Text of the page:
Prime Minister Narendra Modi’s palpable pride at the recent completion of a “deterrent patrol” by the navy’s first home-built, nuclear-propelled, ballistic-missile armed submarine (termed SSBN), INS Arihant, is understandable. As a nation committed to “no first use” (NFU), it is of critical importance that an adversary contemplating a nuclear (first) strike should never be in doubt about the credibility of India’s nuclear deterrent and the assurance of a swift, devastating response.
Given the kind of transparency provided by satellites and other technical means, the land-based legs of our nuclear triad (missile sites and air-bases) remain exposed to enemy attack. The best way for India to provide invulnerability to its deterrent, therefore, was to send it underwater, on a SSBN; the third leg of the triad. Once the submarine disappears underwater, it becomes virtually impossible to locate and can remain on patrol for months, with its ballistic missiles ready for launch on the PM’s orders. This is the kind of credibility that Arihant and her sisters will provide India’s nuclear deterrent in the future.
The successful completion of Arihant’s maiden deterrent patrol will be analysed threadbare by analysts worldwide for clues and pointers. Apart from demonstrating that the submarine (after a reported mishap in 2017) is fully operational, it is also proof of crew proficiency in operating its nuclear-plant and other complex systems, establishment of standard operating procedures and functionality of the navy’s crucial long-range underwater radio communication system. While this is a good augury, excessive jubilation or hyperbole, at this stage, could erode the credibility of the “third leg of the nuclear triad”, for three reasons.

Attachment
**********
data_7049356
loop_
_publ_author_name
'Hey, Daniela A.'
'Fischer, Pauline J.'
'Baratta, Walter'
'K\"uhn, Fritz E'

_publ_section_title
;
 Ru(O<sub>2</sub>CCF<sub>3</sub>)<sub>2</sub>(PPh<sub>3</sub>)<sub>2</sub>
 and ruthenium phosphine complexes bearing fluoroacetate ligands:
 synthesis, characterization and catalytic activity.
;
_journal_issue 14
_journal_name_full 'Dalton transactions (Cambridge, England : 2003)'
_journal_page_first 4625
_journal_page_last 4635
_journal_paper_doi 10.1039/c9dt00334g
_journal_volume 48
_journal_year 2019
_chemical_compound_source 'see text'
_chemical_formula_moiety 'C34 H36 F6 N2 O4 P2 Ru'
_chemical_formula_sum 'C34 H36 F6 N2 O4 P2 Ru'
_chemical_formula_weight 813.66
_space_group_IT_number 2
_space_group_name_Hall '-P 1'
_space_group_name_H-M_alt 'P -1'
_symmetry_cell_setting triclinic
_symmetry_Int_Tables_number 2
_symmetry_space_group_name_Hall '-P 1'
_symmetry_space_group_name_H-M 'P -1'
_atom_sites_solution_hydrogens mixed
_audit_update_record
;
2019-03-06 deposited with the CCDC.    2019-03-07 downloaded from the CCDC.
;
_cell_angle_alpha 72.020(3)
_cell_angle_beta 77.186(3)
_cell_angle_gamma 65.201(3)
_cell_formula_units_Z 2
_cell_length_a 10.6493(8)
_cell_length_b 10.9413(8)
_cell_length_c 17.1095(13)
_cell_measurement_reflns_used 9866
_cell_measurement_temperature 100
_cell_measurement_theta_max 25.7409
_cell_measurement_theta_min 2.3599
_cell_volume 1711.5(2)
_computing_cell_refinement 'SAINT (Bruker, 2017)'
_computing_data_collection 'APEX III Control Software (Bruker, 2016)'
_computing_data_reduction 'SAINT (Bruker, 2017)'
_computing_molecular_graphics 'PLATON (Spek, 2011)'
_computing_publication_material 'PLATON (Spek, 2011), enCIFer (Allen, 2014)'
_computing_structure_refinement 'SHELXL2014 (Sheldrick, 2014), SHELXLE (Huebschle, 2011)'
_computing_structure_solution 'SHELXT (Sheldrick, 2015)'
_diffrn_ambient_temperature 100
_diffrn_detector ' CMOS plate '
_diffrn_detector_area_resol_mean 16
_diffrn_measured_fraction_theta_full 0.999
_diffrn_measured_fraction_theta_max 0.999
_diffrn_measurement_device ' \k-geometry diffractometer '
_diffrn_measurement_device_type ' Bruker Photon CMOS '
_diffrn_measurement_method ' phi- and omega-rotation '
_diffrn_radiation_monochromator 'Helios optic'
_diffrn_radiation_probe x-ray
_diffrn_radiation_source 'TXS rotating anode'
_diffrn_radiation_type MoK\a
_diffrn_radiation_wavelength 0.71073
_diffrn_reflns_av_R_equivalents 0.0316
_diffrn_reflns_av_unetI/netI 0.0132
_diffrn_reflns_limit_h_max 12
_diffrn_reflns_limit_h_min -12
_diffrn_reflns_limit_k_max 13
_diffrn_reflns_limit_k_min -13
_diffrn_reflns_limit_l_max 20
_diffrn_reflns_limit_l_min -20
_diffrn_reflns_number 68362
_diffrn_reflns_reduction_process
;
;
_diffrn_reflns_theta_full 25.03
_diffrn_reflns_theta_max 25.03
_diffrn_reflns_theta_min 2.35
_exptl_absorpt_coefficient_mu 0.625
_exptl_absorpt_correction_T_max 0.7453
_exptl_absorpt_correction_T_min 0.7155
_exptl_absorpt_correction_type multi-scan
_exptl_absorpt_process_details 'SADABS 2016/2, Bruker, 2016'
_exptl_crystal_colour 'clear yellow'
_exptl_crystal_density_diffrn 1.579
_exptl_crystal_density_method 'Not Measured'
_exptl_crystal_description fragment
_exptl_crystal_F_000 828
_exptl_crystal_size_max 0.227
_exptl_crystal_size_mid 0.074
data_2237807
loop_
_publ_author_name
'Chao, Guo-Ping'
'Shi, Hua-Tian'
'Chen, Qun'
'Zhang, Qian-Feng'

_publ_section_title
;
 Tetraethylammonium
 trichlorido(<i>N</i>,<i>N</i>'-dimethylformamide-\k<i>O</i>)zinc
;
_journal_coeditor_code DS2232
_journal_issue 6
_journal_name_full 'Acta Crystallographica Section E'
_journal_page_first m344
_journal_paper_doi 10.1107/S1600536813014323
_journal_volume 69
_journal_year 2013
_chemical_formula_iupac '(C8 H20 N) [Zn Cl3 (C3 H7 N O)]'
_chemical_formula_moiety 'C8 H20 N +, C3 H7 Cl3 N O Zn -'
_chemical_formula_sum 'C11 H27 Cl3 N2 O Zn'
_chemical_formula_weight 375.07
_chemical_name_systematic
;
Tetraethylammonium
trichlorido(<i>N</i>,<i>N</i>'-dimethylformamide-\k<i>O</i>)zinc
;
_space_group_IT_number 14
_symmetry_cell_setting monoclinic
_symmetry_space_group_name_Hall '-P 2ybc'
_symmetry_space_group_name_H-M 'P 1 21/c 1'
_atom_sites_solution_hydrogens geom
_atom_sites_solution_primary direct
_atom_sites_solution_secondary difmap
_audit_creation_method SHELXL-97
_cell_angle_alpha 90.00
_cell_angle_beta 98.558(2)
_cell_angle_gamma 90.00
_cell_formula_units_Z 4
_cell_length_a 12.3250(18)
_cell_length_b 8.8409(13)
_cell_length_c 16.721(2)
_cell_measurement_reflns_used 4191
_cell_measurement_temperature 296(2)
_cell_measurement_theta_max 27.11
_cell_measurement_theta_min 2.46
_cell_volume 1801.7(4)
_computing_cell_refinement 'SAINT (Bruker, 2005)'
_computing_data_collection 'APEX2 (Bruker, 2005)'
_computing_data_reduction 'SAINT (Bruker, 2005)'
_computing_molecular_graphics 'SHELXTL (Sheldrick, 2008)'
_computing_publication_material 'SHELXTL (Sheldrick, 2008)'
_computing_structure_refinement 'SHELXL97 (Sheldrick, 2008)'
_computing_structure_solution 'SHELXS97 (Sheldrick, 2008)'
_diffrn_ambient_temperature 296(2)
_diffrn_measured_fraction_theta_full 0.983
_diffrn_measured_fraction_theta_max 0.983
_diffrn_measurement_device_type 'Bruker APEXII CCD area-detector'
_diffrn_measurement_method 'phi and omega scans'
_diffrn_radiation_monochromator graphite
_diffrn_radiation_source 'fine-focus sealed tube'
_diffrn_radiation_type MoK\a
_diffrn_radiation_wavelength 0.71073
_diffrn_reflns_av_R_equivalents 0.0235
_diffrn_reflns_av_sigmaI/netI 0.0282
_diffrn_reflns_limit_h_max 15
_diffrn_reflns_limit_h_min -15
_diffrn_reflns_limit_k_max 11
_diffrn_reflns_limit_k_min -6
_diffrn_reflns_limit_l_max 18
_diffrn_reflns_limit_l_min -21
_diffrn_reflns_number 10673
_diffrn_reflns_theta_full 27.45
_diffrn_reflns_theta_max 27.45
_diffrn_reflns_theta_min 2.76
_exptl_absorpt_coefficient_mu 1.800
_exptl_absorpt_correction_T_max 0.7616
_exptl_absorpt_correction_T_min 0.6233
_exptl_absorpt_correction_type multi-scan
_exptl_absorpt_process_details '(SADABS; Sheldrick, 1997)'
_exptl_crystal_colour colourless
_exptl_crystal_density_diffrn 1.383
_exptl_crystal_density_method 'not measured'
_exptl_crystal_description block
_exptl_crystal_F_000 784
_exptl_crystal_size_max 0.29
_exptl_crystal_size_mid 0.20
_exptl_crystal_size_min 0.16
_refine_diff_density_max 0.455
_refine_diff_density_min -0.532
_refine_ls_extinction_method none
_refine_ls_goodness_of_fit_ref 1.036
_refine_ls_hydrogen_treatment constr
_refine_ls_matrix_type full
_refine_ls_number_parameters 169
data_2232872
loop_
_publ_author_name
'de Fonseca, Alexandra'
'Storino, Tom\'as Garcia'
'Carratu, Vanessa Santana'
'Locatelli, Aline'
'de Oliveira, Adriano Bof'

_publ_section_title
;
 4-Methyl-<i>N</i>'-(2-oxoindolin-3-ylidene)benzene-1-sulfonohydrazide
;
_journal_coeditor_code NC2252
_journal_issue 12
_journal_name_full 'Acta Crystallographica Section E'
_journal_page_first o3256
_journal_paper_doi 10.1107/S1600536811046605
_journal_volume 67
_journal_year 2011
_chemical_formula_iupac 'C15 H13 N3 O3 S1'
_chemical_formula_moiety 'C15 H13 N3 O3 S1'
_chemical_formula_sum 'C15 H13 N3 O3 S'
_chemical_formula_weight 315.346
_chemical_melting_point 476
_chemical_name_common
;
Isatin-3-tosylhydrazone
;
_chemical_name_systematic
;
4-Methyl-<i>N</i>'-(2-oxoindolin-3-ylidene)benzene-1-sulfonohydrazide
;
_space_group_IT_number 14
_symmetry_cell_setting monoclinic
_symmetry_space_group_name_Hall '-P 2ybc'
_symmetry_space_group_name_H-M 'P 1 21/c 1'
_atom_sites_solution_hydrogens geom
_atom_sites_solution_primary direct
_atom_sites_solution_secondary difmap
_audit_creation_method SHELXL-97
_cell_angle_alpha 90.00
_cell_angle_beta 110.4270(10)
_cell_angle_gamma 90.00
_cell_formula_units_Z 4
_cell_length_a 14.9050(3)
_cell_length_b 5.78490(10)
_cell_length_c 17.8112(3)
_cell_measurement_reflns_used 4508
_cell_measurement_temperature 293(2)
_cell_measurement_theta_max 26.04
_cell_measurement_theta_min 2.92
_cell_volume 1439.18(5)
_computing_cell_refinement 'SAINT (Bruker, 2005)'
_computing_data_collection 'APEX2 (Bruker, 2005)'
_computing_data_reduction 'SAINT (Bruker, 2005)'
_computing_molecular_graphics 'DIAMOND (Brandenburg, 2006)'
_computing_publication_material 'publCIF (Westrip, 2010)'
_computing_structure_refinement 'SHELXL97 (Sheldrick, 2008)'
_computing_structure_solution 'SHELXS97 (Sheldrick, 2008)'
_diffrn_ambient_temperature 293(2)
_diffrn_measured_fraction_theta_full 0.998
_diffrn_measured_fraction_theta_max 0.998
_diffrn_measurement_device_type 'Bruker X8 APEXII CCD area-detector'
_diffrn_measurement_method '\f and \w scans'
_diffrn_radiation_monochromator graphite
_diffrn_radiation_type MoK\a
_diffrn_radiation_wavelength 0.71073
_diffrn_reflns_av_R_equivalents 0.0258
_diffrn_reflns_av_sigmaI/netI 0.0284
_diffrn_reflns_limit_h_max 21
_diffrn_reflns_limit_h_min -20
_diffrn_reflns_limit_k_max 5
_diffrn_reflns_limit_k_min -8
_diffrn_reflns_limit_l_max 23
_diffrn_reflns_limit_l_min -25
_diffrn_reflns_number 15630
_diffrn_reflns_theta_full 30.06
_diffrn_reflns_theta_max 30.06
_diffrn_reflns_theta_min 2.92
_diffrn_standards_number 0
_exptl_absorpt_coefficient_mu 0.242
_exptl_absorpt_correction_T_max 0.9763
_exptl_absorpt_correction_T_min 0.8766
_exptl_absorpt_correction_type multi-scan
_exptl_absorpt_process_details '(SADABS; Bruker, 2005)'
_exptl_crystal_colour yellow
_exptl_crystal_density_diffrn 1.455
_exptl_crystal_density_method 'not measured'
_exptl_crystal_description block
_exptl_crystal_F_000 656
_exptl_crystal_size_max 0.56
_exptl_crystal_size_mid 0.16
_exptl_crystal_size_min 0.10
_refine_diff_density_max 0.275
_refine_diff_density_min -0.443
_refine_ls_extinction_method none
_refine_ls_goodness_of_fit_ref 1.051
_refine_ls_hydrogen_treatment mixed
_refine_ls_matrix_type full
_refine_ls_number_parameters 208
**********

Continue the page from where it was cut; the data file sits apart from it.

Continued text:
First, there is the issue of missile ranges. From a submarine patrol area in mid-Bay of Bengal, Islamabad is 2,500 km, while Beijing and Shanghai are over 4,000 km. Even from the northern-most edge of the Bay of Bengal, Kunming is 1,600 km and Chengdu 2,000 km. Therefore, to target cities and nuclear forces deep inside China or Pakistan, from a “safe haven”, India needs a submarine-launched ballistic missile (SLBM) of 6,000-8,000-km range. The missile, reportedly, carried by the Arihant is the K-15, whose range falls below 1,000 km. SLBMs of longer range are, possibly the way, but they will equip Arihant’s successors.
Second, India has, so far, followed an unorthodox system, in which the National Command Authority (NCA) manages the nuclear deterrent through a “troika” consisting of the Strategic Forces Command (SFC), the Department of Atomic Energy and DRDO. While scientists are the custodians of nuclear warheads and help mate them with the SFC’s missiles and IAF fighter-bombers, the MoD and Raksha Mantri remain out of the loop.
Since Arihant and her sisters will carry “cannisterised” missiles, with pre-mated warheads, scientists have been eliminated from the chain, with custody and control of weapons devolving on the submarine’s captain. No doubt, “fail-safe” electronic permissive action links (PAL) have been installed to ensure instant compliance with an authorised “launch” command from the NCA, while preventing accidental launch, structural and doctrinal changes are urgently required too. Which brings us to the third area of concern — an effective command and control structure to cater for this new capability.